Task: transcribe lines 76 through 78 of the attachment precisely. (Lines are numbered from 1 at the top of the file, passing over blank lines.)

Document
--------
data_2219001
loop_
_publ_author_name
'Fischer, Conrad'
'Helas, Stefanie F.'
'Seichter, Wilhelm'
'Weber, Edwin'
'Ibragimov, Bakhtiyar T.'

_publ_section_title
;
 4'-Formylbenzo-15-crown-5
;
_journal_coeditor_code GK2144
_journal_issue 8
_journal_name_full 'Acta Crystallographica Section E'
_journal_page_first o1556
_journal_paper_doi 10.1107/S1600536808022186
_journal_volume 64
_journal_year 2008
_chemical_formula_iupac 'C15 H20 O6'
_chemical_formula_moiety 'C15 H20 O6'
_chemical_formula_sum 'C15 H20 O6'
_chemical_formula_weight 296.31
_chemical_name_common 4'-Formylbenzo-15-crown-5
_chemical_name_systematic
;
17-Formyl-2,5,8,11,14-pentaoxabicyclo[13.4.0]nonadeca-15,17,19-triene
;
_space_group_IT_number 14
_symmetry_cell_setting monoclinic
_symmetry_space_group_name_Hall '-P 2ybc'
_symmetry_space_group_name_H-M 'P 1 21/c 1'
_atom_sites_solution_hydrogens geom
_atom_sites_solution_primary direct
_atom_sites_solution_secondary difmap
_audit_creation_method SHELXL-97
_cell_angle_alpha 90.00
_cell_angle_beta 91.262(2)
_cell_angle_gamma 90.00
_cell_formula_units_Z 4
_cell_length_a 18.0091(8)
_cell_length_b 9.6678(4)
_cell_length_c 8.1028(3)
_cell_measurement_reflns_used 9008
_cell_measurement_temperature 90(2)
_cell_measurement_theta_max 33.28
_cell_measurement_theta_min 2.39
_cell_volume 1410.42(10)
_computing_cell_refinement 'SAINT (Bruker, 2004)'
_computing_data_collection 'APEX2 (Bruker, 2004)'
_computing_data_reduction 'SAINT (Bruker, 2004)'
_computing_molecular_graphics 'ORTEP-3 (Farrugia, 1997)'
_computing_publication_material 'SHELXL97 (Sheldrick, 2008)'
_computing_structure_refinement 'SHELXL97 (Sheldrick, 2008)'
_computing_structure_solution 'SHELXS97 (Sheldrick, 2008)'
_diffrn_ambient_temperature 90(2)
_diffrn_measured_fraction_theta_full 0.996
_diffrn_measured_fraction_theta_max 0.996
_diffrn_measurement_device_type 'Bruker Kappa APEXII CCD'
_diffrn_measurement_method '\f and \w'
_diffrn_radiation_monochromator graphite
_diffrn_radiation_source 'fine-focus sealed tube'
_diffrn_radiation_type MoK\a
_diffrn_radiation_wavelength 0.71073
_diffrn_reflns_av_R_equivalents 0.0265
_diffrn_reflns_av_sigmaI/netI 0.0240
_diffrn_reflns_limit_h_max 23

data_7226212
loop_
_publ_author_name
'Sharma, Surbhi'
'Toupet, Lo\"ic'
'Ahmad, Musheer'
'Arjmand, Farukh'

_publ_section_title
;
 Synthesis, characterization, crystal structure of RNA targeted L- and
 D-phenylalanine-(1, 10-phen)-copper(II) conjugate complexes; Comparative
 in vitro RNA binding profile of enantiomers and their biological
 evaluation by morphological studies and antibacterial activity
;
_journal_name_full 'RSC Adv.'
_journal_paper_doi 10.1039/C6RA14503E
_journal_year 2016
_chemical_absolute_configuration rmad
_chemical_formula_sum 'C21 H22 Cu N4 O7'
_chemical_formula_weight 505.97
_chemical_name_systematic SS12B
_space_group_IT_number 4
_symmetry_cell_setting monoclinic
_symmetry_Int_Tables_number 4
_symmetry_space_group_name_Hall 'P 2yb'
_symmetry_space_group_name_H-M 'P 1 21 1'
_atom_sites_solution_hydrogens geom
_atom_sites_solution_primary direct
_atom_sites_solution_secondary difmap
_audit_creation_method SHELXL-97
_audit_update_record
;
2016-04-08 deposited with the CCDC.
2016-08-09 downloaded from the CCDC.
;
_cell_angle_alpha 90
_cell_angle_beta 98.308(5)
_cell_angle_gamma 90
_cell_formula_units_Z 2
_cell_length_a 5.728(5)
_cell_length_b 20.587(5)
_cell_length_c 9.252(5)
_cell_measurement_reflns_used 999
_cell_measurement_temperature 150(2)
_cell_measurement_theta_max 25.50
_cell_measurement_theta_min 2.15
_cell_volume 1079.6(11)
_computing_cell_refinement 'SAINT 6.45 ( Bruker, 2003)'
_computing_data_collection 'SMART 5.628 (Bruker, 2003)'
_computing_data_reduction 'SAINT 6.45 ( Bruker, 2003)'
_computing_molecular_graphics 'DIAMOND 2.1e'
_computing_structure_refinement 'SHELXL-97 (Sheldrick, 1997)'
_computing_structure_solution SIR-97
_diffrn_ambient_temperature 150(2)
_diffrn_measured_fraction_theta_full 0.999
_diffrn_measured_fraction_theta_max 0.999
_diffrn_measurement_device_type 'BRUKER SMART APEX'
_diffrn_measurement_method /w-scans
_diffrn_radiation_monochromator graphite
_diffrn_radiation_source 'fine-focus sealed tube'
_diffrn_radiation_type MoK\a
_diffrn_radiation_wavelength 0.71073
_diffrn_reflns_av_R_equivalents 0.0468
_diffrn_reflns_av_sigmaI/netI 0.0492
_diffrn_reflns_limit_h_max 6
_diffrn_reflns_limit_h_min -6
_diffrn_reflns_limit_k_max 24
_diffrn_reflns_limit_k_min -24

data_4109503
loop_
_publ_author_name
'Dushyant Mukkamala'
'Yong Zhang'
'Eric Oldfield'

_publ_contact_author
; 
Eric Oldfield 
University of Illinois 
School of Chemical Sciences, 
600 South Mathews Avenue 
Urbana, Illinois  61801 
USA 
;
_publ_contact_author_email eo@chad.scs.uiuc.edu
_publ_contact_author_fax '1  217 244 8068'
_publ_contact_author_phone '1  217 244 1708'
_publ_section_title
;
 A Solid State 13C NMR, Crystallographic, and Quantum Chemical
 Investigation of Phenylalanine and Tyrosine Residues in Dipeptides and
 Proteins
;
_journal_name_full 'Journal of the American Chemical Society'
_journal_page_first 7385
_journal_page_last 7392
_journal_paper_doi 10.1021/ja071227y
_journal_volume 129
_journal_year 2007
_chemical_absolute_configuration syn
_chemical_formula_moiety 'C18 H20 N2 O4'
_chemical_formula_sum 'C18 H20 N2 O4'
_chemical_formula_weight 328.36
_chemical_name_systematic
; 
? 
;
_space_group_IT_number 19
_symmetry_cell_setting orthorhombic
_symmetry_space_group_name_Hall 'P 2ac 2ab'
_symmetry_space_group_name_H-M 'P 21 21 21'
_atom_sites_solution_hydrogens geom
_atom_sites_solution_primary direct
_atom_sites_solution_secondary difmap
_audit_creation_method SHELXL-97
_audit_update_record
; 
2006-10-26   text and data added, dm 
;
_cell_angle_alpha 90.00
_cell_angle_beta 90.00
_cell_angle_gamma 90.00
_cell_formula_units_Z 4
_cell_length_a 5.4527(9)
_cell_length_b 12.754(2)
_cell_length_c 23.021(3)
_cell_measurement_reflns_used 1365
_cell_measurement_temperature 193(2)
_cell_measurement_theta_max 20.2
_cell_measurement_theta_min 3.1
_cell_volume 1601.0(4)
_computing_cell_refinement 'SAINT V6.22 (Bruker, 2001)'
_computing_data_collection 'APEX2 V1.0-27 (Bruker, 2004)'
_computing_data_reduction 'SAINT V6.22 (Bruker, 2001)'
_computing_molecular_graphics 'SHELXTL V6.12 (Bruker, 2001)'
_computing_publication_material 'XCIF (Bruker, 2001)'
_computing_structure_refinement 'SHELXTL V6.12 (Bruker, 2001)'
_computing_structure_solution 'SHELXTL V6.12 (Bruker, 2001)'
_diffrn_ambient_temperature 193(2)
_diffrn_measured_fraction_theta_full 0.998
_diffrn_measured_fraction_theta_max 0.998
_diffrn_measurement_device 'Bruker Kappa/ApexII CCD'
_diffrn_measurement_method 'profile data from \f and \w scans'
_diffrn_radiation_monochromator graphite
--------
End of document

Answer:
;
 Synthesis, characterization, crystal structure of RNA targeted L- and
 D-phenylalanine-(1, 10-phen)-copper(II) conjugate complexes; Comparative